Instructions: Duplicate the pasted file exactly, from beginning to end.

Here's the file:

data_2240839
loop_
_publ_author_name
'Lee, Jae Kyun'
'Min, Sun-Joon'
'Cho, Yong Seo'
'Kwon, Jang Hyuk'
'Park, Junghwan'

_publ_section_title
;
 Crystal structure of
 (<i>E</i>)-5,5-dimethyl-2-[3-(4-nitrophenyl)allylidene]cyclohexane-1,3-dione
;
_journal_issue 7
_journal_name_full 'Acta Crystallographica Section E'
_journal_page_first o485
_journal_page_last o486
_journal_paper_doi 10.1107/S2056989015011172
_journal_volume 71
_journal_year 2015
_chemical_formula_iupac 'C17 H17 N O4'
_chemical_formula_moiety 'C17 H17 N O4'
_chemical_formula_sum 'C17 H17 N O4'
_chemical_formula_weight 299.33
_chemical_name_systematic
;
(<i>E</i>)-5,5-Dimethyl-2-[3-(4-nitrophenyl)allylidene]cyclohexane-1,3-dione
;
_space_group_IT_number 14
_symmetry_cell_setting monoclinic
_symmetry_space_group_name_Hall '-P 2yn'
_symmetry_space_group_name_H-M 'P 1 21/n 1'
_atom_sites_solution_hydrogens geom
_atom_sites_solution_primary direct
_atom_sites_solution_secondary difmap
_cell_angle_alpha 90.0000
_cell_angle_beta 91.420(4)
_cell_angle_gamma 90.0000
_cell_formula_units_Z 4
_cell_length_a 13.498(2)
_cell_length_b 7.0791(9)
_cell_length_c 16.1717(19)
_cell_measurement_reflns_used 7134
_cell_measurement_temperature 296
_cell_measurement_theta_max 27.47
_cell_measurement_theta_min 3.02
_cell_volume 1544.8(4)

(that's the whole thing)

data_2240839
loop_
_publ_author_name
'Lee, Jae Kyun'
'Min, Sun-Joon'
'Cho, Yong Seo'
'Kwon, Jang Hyuk'
'Park, Junghwan'

_publ_section_title
;
 Crystal structure of
 (<i>E</i>)-5,5-dimethyl-2-[3-(4-nitrophenyl)allylidene]cyclohexane-1,3-dione
;
_journal_issue 7
_journal_name_full 'Acta Crystallographica Section E'
_journal_page_first o485
_journal_page_last o486
_journal_paper_doi 10.1107/S2056989015011172
_journal_volume 71
_journal_year 2015
_chemical_formula_iupac 'C17 H17 N O4'
_chemical_formula_moiety 'C17 H17 N O4'
_chemical_formula_sum 'C17 H17 N O4'
_chemical_formula_weight 299.33
_chemical_name_systematic
;
(<i>E</i>)-5,5-Dimethyl-2-[3-(4-nitrophenyl)allylidene]cyclohexane-1,3-dione
;
_space_group_IT_number 14
_symmetry_cell_setting monoclinic
_symmetry_space_group_name_Hall '-P 2yn'
_symmetry_space_group_name_H-M 'P 1 21/n 1'
_atom_sites_solution_hydrogens geom
_atom_sites_solution_primary direct
_atom_sites_solution_secondary difmap
_cell_angle_alpha 90.0000
_cell_angle_beta 91.420(4)
_cell_angle_gamma 90.0000
_cell_formula_units_Z 4
_cell_length_a 13.498(2)
_cell_length_b 7.0791(9)
_cell_length_c 16.1717(19)
_cell_measurement_reflns_used 7134
_cell_measurement_temperature 296
_cell_measurement_theta_max 27.47
_cell_measurement_theta_min 3.02
_cell_volume 1544.8(4)